The ‘No-Cause’ termination of a tenancy. Is it already history?
So much has changed in the last few months. No one could have foreseen the impact that COVID-19 would have on the world. A fast response by our Government has certainly meant that we have not faced the same fate as many countries have with only a handful of New Zealand cases in comparison. However, the wider economic challenge has only just begun.
From a renting point of view, we have had to adapt to a raft of changes at very short notice. The level of disruption that the lockdown caused has been substantial and at a frustrating time. However, one must acknowledge that at the time, the changes were necessary to prevent the movement of people and keep tenants safe in their bubble.
The Government raced through a new piece of legislation known as Provisions relating to the outbreak of COVID-19 into the Residential Tenancies Act. This was introduced to protect tenants from upheaval and movement so they could remain in their bubbles without the fear of being evicted, even if they struggled with rent payments as their income and circumstances changed. Overall, the Government did as well as it could under extreme circumstances and at the time, nobody could foresee how bad the outbreak and crisis were going to be.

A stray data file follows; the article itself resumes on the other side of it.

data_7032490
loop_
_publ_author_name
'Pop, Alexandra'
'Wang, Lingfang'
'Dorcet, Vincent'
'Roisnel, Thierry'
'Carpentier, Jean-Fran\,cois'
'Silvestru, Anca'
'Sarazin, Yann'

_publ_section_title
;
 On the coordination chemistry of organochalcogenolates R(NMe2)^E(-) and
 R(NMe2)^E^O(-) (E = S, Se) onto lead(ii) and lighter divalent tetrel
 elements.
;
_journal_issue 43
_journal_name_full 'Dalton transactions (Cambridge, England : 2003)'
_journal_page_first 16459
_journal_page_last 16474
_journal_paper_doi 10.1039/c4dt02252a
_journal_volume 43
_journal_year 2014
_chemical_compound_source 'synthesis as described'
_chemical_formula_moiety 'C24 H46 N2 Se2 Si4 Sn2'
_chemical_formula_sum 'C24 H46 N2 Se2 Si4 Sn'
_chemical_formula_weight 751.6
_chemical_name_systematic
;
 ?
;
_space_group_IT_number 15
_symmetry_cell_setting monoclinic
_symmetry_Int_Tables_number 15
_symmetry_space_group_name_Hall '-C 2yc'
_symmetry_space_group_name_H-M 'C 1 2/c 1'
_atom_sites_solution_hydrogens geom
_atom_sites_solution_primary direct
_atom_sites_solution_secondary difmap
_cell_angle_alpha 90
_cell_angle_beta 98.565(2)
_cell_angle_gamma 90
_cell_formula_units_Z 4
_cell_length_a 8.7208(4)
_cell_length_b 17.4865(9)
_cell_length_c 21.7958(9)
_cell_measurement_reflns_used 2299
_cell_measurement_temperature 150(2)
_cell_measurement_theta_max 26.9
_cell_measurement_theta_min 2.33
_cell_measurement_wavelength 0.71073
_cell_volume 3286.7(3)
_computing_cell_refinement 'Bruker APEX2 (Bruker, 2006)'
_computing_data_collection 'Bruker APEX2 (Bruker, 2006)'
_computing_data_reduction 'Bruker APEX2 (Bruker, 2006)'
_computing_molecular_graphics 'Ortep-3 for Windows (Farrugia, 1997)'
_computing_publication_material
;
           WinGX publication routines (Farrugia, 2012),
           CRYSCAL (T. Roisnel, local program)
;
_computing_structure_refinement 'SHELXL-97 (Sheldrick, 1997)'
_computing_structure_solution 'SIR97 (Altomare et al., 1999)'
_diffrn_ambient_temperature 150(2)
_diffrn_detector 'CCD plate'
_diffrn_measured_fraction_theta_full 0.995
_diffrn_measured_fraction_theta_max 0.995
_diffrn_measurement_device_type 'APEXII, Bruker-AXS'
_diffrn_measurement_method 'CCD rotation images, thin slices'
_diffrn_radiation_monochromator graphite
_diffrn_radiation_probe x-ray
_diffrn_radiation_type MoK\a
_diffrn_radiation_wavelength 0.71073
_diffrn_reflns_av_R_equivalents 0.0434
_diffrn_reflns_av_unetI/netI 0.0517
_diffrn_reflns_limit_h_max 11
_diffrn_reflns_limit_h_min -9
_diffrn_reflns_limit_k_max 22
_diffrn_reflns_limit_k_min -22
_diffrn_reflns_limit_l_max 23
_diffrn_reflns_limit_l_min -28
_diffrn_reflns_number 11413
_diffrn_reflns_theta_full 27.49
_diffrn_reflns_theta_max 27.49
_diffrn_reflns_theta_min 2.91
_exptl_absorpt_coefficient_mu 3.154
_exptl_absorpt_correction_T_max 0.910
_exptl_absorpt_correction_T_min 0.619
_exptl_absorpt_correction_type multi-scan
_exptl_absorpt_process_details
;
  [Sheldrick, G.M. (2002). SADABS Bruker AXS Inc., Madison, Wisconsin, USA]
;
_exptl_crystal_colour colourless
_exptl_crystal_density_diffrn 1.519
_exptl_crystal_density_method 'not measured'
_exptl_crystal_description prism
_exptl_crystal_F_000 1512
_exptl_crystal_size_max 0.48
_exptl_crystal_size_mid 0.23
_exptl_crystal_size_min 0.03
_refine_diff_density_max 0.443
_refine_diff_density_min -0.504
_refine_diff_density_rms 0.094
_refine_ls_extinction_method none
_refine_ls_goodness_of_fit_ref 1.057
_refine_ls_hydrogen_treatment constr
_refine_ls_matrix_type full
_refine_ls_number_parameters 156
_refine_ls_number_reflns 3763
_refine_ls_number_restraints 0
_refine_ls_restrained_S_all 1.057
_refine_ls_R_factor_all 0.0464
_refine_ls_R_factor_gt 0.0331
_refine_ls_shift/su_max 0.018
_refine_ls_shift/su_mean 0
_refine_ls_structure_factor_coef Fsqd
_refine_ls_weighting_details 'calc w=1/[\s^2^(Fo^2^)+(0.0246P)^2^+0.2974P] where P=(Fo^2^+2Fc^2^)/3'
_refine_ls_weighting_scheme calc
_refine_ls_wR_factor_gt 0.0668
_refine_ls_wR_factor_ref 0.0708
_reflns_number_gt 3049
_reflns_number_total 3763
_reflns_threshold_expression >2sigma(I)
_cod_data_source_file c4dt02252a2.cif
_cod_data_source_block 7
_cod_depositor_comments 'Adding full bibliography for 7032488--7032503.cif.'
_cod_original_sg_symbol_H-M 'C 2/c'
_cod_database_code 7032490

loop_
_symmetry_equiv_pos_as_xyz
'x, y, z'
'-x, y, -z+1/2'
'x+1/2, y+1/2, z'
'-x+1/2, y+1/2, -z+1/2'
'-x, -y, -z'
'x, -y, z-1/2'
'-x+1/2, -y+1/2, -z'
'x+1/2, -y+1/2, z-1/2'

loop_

The legislation introduced two key points.
- The inability of landlords to give tenants notice to end the tenancy.
- The introduction of legislation that prevented landlords from increasing rents for a period of six months
The bill was passed and became law on the 26th of March and is in place for a minimum period of three months though the Government can extend this legislation for a maximum period of six months if necessary. Now that the immediate medical threat has subsided, the prospect of that happening looks highly unlikely.
Whilst all of this has been going on, the Government has controversially continued to progress the contentious Residential Tenancies Amendment Bill through Parliament even though most bills have been put on hold during the pandemic. This bill has been hotly debated with the main debate being focused on the removal of the 90-day no-cause termination.
Historically, landlords have been able to use this to give tenants notice without having to give them a reason. From a tenant’s point of view, this legislation is unfair. Tenant groups will argue that many tenants are scared of exercising their rights through fear of retribution from the landlord who will simply give notice if a tenant becomes too demanding.
From a landlord’s point of view, the current legislation gives landlords protection. If an anti-social tenant is problematic and causing disruption to the neighbourhood, using the 90-day no-cause is a safe and simple way of moving a ‘bad tenant’ on. The alternative is to go through the Tenancy Tribunal. The issue with this is that the amount of time it can take to get your day in the Tribunal can be months rather than weeks. Even then, there is no guarantee that you are going to get a desired outcome as you need to have sufficient evidence and that is not always going to be easy. Then, you still have to continue to manage the property and the tenant. That could be awkward and potentially even dangerous as emotions can get the better of people.